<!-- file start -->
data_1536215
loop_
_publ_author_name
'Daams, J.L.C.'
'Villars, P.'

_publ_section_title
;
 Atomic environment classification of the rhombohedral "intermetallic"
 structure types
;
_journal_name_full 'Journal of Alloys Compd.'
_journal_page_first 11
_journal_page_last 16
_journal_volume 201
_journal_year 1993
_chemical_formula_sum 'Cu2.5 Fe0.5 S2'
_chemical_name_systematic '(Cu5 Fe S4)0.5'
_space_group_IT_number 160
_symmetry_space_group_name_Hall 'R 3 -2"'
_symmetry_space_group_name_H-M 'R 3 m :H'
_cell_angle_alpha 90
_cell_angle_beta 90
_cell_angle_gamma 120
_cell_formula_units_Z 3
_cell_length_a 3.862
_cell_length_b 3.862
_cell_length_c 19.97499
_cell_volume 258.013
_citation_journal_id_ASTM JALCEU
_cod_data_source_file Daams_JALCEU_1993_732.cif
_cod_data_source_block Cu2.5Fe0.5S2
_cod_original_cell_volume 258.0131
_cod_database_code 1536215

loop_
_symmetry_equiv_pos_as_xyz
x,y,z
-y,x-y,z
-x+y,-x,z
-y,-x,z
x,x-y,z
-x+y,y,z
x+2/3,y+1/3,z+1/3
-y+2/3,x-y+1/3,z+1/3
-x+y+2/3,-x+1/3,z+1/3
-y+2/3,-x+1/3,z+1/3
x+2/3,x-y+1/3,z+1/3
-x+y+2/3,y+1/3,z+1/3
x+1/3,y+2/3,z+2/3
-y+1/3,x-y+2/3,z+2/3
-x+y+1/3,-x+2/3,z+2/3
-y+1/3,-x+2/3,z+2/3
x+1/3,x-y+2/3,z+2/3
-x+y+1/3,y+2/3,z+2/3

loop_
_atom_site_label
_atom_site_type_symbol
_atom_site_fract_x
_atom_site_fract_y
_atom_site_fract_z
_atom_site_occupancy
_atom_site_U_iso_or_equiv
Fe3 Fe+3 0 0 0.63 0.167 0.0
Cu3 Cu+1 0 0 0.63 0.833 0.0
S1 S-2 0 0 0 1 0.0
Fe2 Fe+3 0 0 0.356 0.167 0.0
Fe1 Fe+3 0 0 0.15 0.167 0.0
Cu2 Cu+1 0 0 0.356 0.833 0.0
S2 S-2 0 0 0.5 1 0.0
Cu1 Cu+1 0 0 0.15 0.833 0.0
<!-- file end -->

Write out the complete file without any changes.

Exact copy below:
data_1536215
loop_
_publ_author_name
'Daams, J.L.C.'
'Villars, P.'

_publ_section_title
;
 Atomic environment classification of the rhombohedral "intermetallic"
 structure types
;
_journal_name_full 'Journal of Alloys Compd.'
_journal_page_first 11
_journal_page_last 16
_journal_volume 201
_journal_year 1993
_chemical_formula_sum 'Cu2.5 Fe0.5 S2'
_chemical_name_systematic '(Cu5 Fe S4)0.5'
_space_group_IT_number 160
_symmetry_space_group_name_Hall 'R 3 -2"'
_symmetry_space_group_name_H-M 'R 3 m :H'
_cell_angle_alpha 90
_cell_angle_beta 90
_cell_angle_gamma 120
_cell_formula_units_Z 3
_cell_length_a 3.862
_cell_length_b 3.862
_cell_length_c 19.97499
_cell_volume 258.013
_citation_journal_id_ASTM JALCEU
_cod_data_source_file Daams_JALCEU_1993_732.cif
_cod_data_source_block Cu2.5Fe0.5S2
_cod_original_cell_volume 258.0131
_cod_database_code 1536215

loop_
_symmetry_equiv_pos_as_xyz
x,y,z
-y,x-y,z
-x+y,-x,z
-y,-x,z
x,x-y,z
-x+y,y,z
x+2/3,y+1/3,z+1/3
-y+2/3,x-y+1/3,z+1/3
-x+y+2/3,-x+1/3,z+1/3
-y+2/3,-x+1/3,z+1/3
x+2/3,x-y+1/3,z+1/3
-x+y+2/3,y+1/3,z+1/3
x+1/3,y+2/3,z+2/3
-y+1/3,x-y+2/3,z+2/3
-x+y+1/3,-x+2/3,z+2/3
-y+1/3,-x+2/3,z+2/3
x+1/3,x-y+2/3,z+2/3
-x+y+1/3,y+2/3,z+2/3

loop_
_atom_site_label
_atom_site_type_symbol
_atom_site_fract_x
_atom_site_fract_y
_atom_site_fract_z
_atom_site_occupancy
_atom_site_U_iso_or_equiv
Fe3 Fe+3 0 0 0.63 0.167 0.0
Cu3 Cu+1 0 0 0.63 0.833 0.0
S1 S-2 0 0 0 1 0.0
Fe2 Fe+3 0 0 0.356 0.167 0.0
Fe1 Fe+3 0 0 0.15 0.167 0.0
Cu2 Cu+1 0 0 0.356 0.833 0.0
S2 S-2 0 0 0.5 1 0.0
Cu1 Cu+1 0 0 0.15 0.833 0.0